Strolling Qianguo Lane

红星桥 aka Red Apricot Bridge

Somethings in Changzhou are hidden in plain sight, and this definitely the case for Qianguo Lane 千果巷. It’s right next to Nandajie, which is the busiest area in the city center. Even more so, it runs parallel to the bar street where all the dance clubs are located. A Walmart, a Starbucks, and a McDonald’s are also across the street. I happened upon this because I was at Micky D’s, saw how crowded the place was, and got my Big Mac as take out. I walked across the street thinking I sit on a park bench and eat my lunch.

The hamburger was, of course, unsatisfying, as McDonald’s usually tends to be. Afterwards, I went for a walk. There is a small canal here that’s an offshoot of the famous Grand Canal 京杭大运河 — which runs from Beijing to Hangzhou, and it basically cuts through Changzhou’s downtown.

There are two bridges here in the ancient style. In looking at them, I noticed historical markers. Quickly, I snapped photos of them and sent them to a Chinese friend. Thankfully, he read them, summarized them for me. During the Ming Dynasty, an official named Hu Ying built a house on a wharf. Another bridge inspired a Tang Dynasty era
poem, which is written on the marker itself.

In this small area, there are three walking routes to be had. Two are on both canal sides. Another is a narrow, subtly winding  foot path. This is the one closest to the bar street. that makes up the southern edge of the Landmark Mall in the greater Nandajie area. Here, you can find a few benches like where I ate my lunch. You can also find bamboo and the large, weathered, water-eroded rocks that seem popular in this region as public sculptures.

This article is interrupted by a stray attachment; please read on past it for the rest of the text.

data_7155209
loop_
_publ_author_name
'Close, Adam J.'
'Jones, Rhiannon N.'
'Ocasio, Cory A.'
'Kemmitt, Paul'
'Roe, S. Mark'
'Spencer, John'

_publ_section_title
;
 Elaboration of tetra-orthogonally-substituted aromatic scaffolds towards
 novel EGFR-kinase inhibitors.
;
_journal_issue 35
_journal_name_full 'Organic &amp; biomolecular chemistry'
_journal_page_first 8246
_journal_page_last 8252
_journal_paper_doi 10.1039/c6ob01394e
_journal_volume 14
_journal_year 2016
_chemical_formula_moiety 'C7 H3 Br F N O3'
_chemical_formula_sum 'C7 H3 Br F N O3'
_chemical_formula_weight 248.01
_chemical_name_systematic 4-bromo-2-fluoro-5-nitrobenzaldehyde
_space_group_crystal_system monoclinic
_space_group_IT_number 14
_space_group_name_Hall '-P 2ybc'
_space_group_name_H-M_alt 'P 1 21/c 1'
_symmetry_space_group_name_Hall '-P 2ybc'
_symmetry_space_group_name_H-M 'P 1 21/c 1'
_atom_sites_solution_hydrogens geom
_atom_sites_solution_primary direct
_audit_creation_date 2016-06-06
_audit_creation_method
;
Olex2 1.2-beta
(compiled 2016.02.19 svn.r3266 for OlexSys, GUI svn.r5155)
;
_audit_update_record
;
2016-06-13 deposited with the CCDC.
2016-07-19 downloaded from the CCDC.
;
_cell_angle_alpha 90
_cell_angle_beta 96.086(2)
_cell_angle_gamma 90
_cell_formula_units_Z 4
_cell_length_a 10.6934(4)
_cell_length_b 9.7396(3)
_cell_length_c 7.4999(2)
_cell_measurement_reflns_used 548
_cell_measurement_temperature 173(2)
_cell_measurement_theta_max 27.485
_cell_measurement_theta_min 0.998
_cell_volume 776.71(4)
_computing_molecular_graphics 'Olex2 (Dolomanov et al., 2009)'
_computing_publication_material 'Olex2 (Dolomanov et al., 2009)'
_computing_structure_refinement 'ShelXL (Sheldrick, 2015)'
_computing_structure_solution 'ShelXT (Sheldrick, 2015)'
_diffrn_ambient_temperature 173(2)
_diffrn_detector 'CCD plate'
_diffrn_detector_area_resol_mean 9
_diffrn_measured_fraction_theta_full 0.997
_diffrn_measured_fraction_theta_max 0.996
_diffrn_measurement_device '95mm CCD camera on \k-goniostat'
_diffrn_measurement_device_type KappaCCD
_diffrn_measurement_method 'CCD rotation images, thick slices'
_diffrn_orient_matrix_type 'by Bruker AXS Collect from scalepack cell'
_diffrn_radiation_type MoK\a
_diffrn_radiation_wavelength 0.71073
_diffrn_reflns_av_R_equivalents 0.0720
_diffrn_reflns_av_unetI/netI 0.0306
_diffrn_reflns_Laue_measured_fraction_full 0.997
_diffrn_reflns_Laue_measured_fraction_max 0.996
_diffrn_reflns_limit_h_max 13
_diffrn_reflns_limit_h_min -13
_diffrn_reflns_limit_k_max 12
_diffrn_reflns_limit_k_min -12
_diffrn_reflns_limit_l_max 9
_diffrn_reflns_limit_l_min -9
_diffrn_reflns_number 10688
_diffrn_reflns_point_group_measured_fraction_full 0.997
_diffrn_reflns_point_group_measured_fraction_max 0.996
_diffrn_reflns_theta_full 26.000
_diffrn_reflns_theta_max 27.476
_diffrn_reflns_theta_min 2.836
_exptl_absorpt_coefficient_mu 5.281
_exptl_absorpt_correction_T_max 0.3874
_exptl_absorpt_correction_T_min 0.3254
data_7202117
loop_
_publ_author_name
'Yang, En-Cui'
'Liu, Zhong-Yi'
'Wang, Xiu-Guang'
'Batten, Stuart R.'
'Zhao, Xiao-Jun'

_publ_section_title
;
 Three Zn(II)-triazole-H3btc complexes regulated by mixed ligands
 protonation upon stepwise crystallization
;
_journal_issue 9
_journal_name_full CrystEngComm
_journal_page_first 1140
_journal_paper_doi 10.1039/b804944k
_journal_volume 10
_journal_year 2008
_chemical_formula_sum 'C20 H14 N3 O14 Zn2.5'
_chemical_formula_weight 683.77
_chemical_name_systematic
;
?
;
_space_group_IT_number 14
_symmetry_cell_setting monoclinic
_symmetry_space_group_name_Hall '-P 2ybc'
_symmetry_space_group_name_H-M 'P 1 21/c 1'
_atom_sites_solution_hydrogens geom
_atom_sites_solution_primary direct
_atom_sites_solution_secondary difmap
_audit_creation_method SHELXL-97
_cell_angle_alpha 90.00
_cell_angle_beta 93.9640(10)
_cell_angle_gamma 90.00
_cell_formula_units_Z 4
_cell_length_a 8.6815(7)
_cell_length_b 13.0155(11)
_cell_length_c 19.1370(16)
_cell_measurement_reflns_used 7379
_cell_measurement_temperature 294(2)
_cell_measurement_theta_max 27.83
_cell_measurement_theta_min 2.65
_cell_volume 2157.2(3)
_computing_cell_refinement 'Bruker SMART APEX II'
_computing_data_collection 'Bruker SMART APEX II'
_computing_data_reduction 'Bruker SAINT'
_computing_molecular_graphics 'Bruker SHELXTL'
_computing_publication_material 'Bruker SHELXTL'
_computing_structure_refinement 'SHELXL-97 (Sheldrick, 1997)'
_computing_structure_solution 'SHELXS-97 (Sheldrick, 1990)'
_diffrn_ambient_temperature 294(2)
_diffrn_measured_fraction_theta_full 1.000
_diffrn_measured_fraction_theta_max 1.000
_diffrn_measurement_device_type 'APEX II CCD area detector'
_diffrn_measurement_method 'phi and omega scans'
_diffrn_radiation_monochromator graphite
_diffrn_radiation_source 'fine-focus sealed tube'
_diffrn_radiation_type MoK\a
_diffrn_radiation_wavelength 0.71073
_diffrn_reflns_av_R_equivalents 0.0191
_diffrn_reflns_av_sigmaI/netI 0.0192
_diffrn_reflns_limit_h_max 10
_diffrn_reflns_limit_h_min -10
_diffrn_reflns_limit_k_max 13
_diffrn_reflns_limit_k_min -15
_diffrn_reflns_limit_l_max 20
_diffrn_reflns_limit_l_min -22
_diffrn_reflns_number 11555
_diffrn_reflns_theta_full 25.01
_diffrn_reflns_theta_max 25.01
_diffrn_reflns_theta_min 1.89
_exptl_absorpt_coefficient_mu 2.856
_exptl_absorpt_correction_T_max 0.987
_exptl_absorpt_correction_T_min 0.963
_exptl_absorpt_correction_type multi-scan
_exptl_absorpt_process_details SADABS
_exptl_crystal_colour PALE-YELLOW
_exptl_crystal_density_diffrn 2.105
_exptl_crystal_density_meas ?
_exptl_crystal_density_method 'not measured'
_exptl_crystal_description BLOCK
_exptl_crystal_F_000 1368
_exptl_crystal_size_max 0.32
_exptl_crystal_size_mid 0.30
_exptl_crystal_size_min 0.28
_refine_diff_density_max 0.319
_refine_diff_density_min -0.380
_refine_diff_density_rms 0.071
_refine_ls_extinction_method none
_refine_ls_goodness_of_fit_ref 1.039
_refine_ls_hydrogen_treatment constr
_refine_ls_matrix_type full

Nandajie — the road itself —  cuts this area in half. Once you cross the street, this small canal area continues on for a bit. There is large rock here with 千果巷 in the ancient, reversed reading order of 巷果千. The rock itself, my Chinese friend reported, also has a blurb about a cannon crafted during the Ming Dynasty.

Something more curious caught my attention behind this rock. There stones with symbols on them that I couldn’t understand. Since my friend was so generous with his help, I didn’t want to pester him anymore. So, I took to Wechat and posted photos. My thoughts, possibly, were that these were some sort of old, oracle bone Chinese characters. I was dead wrong.

Warring States Era Currency

A host of Chinese friends, via social media, nearly immediately informed me that these are representations of ancient money. Before unifying into one nation, China used to be seven kingdoms. Six of them eventually went down to defeat, as the Qin consolidated everything and everyone into an empire.  Each of these seven states had their own form of currency that cam in irregular shapes. I should have expected this because the more familiar, round ancient coin design were placed in the ground amidst polished and black river stones.

Thousands of years later, and it seems fitting, given its location. Nandajie is the commercial center of the city. There are a lot of shops, boutiques, restaurants, and more here. A lot of money is spent here, and these carvings are a subtle reminder of that.

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